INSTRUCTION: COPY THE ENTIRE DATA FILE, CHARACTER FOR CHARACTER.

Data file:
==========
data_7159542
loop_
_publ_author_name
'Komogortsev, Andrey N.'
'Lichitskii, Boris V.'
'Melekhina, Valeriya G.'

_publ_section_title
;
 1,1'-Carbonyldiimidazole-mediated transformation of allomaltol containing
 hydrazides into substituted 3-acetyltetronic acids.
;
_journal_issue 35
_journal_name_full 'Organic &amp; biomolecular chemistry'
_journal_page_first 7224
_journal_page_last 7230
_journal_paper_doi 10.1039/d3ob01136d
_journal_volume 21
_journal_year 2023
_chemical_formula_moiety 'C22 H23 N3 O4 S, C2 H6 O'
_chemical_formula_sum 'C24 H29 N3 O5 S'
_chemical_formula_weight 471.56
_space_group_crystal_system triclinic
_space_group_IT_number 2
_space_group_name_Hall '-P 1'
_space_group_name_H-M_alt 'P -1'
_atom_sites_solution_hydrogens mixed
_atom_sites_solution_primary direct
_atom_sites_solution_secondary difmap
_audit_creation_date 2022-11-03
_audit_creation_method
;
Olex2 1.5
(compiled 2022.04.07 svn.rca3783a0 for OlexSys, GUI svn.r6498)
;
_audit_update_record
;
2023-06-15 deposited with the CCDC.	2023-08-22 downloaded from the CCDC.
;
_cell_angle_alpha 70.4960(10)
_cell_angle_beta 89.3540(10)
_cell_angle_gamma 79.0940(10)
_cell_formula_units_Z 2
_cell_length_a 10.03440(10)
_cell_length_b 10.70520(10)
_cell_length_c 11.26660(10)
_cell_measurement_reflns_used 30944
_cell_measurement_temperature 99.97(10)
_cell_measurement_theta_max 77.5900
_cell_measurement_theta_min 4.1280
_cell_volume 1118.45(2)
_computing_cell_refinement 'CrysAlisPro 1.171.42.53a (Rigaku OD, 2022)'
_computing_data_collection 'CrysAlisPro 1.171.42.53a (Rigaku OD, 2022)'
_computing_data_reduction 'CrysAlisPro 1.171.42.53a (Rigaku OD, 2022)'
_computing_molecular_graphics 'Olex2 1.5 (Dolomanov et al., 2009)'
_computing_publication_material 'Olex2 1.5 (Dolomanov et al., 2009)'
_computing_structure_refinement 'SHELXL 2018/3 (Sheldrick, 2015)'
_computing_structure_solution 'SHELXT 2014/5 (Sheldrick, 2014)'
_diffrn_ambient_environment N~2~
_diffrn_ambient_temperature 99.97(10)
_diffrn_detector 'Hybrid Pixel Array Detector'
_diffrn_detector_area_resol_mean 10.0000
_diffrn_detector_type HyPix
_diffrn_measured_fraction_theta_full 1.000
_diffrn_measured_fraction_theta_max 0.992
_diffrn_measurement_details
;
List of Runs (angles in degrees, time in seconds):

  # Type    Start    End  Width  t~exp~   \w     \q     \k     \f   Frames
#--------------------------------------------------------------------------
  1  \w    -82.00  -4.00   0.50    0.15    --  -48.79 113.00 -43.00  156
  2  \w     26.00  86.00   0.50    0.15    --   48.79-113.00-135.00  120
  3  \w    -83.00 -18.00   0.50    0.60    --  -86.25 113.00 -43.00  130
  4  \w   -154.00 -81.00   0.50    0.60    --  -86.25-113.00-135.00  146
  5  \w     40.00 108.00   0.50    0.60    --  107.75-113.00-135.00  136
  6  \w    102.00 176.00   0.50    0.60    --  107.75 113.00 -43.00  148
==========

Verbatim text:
data_7159542
loop_
_publ_author_name
'Komogortsev, Andrey N.'
'Lichitskii, Boris V.'
'Melekhina, Valeriya G.'

_publ_section_title
;
 1,1'-Carbonyldiimidazole-mediated transformation of allomaltol containing
 hydrazides into substituted 3-acetyltetronic acids.
;
_journal_issue 35
_journal_name_full 'Organic &amp; biomolecular chemistry'
_journal_page_first 7224
_journal_page_last 7230
_journal_paper_doi 10.1039/d3ob01136d
_journal_volume 21
_journal_year 2023
_chemical_formula_moiety 'C22 H23 N3 O4 S, C2 H6 O'
_chemical_formula_sum 'C24 H29 N3 O5 S'
_chemical_formula_weight 471.56
_space_group_crystal_system triclinic
_space_group_IT_number 2
_space_group_name_Hall '-P 1'
_space_group_name_H-M_alt 'P -1'
_atom_sites_solution_hydrogens mixed
_atom_sites_solution_primary direct
_atom_sites_solution_secondary difmap
_audit_creation_date 2022-11-03
_audit_creation_method
;
Olex2 1.5
(compiled 2022.04.07 svn.rca3783a0 for OlexSys, GUI svn.r6498)
;
_audit_update_record
;
2023-06-15 deposited with the CCDC.	2023-08-22 downloaded from the CCDC.
;
_cell_angle_alpha 70.4960(10)
_cell_angle_beta 89.3540(10)
_cell_angle_gamma 79.0940(10)
_cell_formula_units_Z 2
_cell_length_a 10.03440(10)
_cell_length_b 10.70520(10)
_cell_length_c 11.26660(10)
_cell_measurement_reflns_used 30944
_cell_measurement_temperature 99.97(10)
_cell_measurement_theta_max 77.5900
_cell_measurement_theta_min 4.1280
_cell_volume 1118.45(2)
_computing_cell_refinement 'CrysAlisPro 1.171.42.53a (Rigaku OD, 2022)'
_computing_data_collection 'CrysAlisPro 1.171.42.53a (Rigaku OD, 2022)'
_computing_data_reduction 'CrysAlisPro 1.171.42.53a (Rigaku OD, 2022)'
_computing_molecular_graphics 'Olex2 1.5 (Dolomanov et al., 2009)'
_computing_publication_material 'Olex2 1.5 (Dolomanov et al., 2009)'
_computing_structure_refinement 'SHELXL 2018/3 (Sheldrick, 2015)'
_computing_structure_solution 'SHELXT 2014/5 (Sheldrick, 2014)'
_diffrn_ambient_environment N~2~
_diffrn_ambient_temperature 99.97(10)
_diffrn_detector 'Hybrid Pixel Array Detector'
_diffrn_detector_area_resol_mean 10.0000
_diffrn_detector_type HyPix
_diffrn_measured_fraction_theta_full 1.000
_diffrn_measured_fraction_theta_max 0.992
_diffrn_measurement_details
;
List of Runs (angles in degrees, time in seconds):

  # Type    Start    End  Width  t~exp~   \w     \q     \k     \f   Frames
#--------------------------------------------------------------------------
  1  \w    -82.00  -4.00   0.50    0.15    --  -48.79 113.00 -43.00  156
  2  \w     26.00  86.00   0.50    0.15    --   48.79-113.00-135.00  120
  3  \w    -83.00 -18.00   0.50    0.60    --  -86.25 113.00 -43.00  130
  4  \w   -154.00 -81.00   0.50    0.60    --  -86.25-113.00-135.00  146
  5  \w     40.00 108.00   0.50    0.60    --  107.75-113.00-135.00  136
  6  \w    102.00 176.00   0.50    0.60    --  107.75 113.00 -43.00  148